Home' Trinidad and Tobago Guardian : May 5th 2013 Contents A64
Sunday Guardian www.guardian.co.tt May 5, 2013
Sri Lanka Cricket (SLC) will
hold a meeting next week to
decide whether it should make a
request to the BCCI to release
some of the under-performing
Sri Lankan cricketers in the ongo-
ing IPL so that they can partake
in preparations for the Champi-
ons trophy. Nine of the ten Sri
Lankan players playing in the IPL
are part of Sri Lanka's 15-member
squad for the Champions trophy.
"We have been discussing this
issue recently but have not taken
a firm decision," Nishantha
Ranatunga, the SLC secretary, said.
Sri Lanka have arranged a lim-
ited-overs triangular tournament
at Pallekele as preparation for the
Champions trophy in England.
The three teams in the preparatory
tournament, Sri Lanka Rest (team
selected for England), SLC Com-
bined XI and Sri Lanka 'A', are
due to play a total of seven fifty-
over matches from May 12 to 20.
"We know a lot of them are not
faring well in the IPL, and we are
worried about their form,"
Ranatunga said. "We thought it
would be better for these players
to return home and play in the
50-over triangular rather than sit
on the bench without playing a
match in the IPL."
Former Sri Lanka captain and
current captain of Delhi Daredevils
Mahela Jayawardene is the only
Sri Lanka player to have appeared
in all the matches for his IPL
team. The others have either been
dropped from their respective
If anyone thought the support
act had delusions of grandeur,
they can think again. There is no
hubris from Brendon McCullum
as his New Zealand team start
their tour of England. He knows
that, as captain of the team cur-
rently rated No. 8 in the Test
rankings and with a record of
five losses from their last six
Tests in England, they are not in
a position to make demands. He
knows the Test series against
England will be viewed, by many,
as an aperitif before the Ashes.
And he has no complaints.
McCullum feels it is an achiev-
able goal, too. The potential in
their batting, in particular, may
be as high as any New Zealand
team in history, while they out-
bowled a much-vaunted England
attack in the recent series in Eng-
land. McCullum feels his side have
the potential to be better even
than the New Zealand side of the
1980s containing the likes of Mar-
tin Crowe and Richard Hadlee.
And that's even before the
return of Jesse Ryder who, barely
a month after he was assaulted,
is well on the road to recovery
despite the lung damage inflicted
in the attack. "Jesse's gone to the
gym for the first time," McCullum
said, before smiling. "Not the first
time ever. I spoke to him before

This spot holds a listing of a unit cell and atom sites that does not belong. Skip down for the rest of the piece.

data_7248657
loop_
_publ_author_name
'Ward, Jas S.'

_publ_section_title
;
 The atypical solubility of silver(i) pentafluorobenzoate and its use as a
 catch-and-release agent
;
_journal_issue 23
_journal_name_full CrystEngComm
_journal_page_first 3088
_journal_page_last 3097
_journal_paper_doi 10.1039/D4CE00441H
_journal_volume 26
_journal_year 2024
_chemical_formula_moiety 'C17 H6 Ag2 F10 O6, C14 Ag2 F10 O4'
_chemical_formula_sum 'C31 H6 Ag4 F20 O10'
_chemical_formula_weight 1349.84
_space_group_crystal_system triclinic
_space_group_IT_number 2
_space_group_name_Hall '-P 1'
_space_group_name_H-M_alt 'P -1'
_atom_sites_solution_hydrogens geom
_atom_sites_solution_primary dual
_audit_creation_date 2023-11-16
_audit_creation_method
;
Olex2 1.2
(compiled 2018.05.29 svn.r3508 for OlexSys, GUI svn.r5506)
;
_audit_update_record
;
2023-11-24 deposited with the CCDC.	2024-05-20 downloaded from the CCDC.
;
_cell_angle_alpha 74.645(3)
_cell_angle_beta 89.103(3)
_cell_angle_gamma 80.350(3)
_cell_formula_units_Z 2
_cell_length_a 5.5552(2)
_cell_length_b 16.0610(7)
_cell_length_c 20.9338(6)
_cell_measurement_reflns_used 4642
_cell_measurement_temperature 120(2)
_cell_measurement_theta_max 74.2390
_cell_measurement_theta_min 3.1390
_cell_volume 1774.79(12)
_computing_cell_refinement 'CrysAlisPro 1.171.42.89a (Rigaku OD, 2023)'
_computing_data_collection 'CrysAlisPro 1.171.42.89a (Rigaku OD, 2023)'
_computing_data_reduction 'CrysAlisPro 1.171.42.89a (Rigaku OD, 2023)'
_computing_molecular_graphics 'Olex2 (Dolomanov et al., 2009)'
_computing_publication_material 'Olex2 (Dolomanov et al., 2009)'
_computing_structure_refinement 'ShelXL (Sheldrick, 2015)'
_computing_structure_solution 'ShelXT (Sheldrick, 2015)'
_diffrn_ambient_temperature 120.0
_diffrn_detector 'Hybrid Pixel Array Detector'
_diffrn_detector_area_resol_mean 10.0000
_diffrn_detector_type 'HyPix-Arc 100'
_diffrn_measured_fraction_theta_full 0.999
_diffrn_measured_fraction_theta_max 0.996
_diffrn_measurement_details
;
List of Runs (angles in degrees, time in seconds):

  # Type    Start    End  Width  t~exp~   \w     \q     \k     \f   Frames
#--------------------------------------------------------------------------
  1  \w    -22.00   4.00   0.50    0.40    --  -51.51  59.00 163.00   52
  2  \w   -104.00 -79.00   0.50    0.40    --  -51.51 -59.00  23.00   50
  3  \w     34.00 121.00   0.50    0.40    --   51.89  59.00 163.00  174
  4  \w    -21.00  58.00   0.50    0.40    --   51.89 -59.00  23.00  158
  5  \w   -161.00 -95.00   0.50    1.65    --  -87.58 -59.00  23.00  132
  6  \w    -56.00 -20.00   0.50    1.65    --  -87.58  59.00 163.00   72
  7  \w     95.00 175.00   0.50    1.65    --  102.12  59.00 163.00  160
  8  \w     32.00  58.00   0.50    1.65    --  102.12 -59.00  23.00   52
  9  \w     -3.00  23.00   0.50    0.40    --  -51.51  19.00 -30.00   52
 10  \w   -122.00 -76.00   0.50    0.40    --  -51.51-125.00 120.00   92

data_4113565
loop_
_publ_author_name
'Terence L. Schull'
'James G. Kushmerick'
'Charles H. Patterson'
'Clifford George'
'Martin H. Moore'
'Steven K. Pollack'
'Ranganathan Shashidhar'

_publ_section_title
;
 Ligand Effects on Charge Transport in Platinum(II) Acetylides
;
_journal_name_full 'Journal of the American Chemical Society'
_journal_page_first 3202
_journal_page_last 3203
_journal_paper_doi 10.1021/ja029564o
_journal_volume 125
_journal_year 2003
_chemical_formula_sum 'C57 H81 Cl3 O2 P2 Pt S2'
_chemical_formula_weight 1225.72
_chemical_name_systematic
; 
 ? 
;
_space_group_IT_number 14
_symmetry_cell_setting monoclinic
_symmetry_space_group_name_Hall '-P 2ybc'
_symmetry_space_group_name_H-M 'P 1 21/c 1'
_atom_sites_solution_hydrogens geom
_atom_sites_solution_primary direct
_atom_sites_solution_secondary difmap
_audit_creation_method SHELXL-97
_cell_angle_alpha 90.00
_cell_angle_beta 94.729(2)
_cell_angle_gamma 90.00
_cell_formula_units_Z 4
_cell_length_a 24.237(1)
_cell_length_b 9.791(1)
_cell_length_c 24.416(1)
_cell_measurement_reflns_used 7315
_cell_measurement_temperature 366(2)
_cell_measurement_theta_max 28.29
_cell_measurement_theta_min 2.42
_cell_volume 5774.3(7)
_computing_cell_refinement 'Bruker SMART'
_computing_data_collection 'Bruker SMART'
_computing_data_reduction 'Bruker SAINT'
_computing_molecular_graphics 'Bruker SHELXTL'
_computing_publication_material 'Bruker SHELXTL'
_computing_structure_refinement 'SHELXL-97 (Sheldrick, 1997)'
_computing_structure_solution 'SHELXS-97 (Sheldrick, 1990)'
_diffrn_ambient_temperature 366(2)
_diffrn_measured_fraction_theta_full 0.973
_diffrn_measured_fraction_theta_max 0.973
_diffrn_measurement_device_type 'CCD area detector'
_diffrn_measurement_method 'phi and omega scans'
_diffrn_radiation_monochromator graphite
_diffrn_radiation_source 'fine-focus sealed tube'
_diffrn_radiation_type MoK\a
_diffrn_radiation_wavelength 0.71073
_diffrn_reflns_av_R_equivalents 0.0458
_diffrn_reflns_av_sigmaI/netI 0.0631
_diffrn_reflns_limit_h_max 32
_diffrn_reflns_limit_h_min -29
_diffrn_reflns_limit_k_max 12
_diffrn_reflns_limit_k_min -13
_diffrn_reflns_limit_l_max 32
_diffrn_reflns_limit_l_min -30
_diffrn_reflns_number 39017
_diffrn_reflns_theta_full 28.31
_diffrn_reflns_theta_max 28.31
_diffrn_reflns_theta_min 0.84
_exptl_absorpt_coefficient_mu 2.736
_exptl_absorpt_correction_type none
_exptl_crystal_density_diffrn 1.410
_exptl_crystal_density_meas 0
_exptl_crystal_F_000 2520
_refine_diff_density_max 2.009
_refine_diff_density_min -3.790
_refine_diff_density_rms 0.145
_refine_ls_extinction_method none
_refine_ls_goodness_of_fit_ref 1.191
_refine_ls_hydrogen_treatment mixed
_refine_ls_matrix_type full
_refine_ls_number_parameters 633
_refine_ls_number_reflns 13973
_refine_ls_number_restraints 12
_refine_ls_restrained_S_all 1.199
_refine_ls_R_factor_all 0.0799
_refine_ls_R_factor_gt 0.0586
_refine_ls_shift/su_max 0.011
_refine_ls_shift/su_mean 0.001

went to India and he's getting
there. He's getting there."
McCullum feels the change in
New Zealand's fortunes came
when they were thrashed by South
Africa who won both Tests in the
series by vast margins - an innings
and 27 runs and then an innings
and 193 runs - that McCullum
feels it was a clear case of the
darkest hour coming before the
dawn and felt the improvements
were obvious in the series against
McCullum dismisses any
chance of keeping wicket in the
Test series - "absolutely not," he
said - or remaining in England
after the Champions Trophy to
play county cricket - "No, no, no,"
he said, a little too effusively. "I
have two months off at the end
of this series and I'm going to put
a bit of time and energy back into
But McCullum could be forgiv-
en some weariness. He has played
in every one of New Zealand's last
75 Tests and, as a key man in their
limited-overs teams, carries a
heavy burden that captaincy can
only have increased.
Dean Brownlie and BJ Watling hit half-centuries
as the New Zealanders recovered from losing their
Test openers cheaply against a weakened Derbyshire
attack on the opening day of their tour at Derby.
Both Hamish Rutherford and Peter Fulton went
in the first 13 overs but Brownlie and Watling shared
a century stand before the tourists declared on 289
for five with Mark Footitt taking four for 65.
That gave the touring bowlers 12 overs before
stumps and Neil Wagner broke through just before
the close when he bowled the in-form Chesney
Hughes for nine to leave Derbyshire on 24 for one.
The New Zealanders went into the game with no
injury worries but left out skipper Brendon McCullum
and batsman Ross Taylor who had both arrived in
the country in the last 24 hours after playing in the
Indian Premier League.
Derbyshire rested their frontline bowling attack
but put the Kiwis in after rain delayed the start by
15 minutes and there was enough assistance from
the pitch and the overhead conditions to make life
awkward for the batsmen.
Alasdair Evans bowled an impressive first spell on
his first-class debut for Derbyshire and the Scottish
seamer was rewarded with the wicket of Rutherford
who had his middle stump plucked out by some late
movement in the 10th over of a breezy morning.
Fulton was starting to impose himself when he
played across the line at Footitt and was lbw three
overs later which gave Derbyshire supporters the
chance to welcome back Martin Guptill who had
helped the county win promotion last season.
Brownlie was severe on anything short as he com-
pleted a 73-ball 50 which contained nine fours and
Watling was strong off the back foot on his way to
a 86-ball half-century.
SL mull over recalling out-of-form IPL players
sides due to poor form, to provide
balance to the side, or simply were
unable to play in Chennai due to polit-
ical tensions. Angelo Mathews, the Sri
Lanka captain, stepped down as the
captain of Pune Warriors early this
Ajantha Mendis is the only Sri
Lankan player in the IPL who is not
part of the Champions trophy squad.
Our ranking hurts --- McCullum
prop up Kiwis
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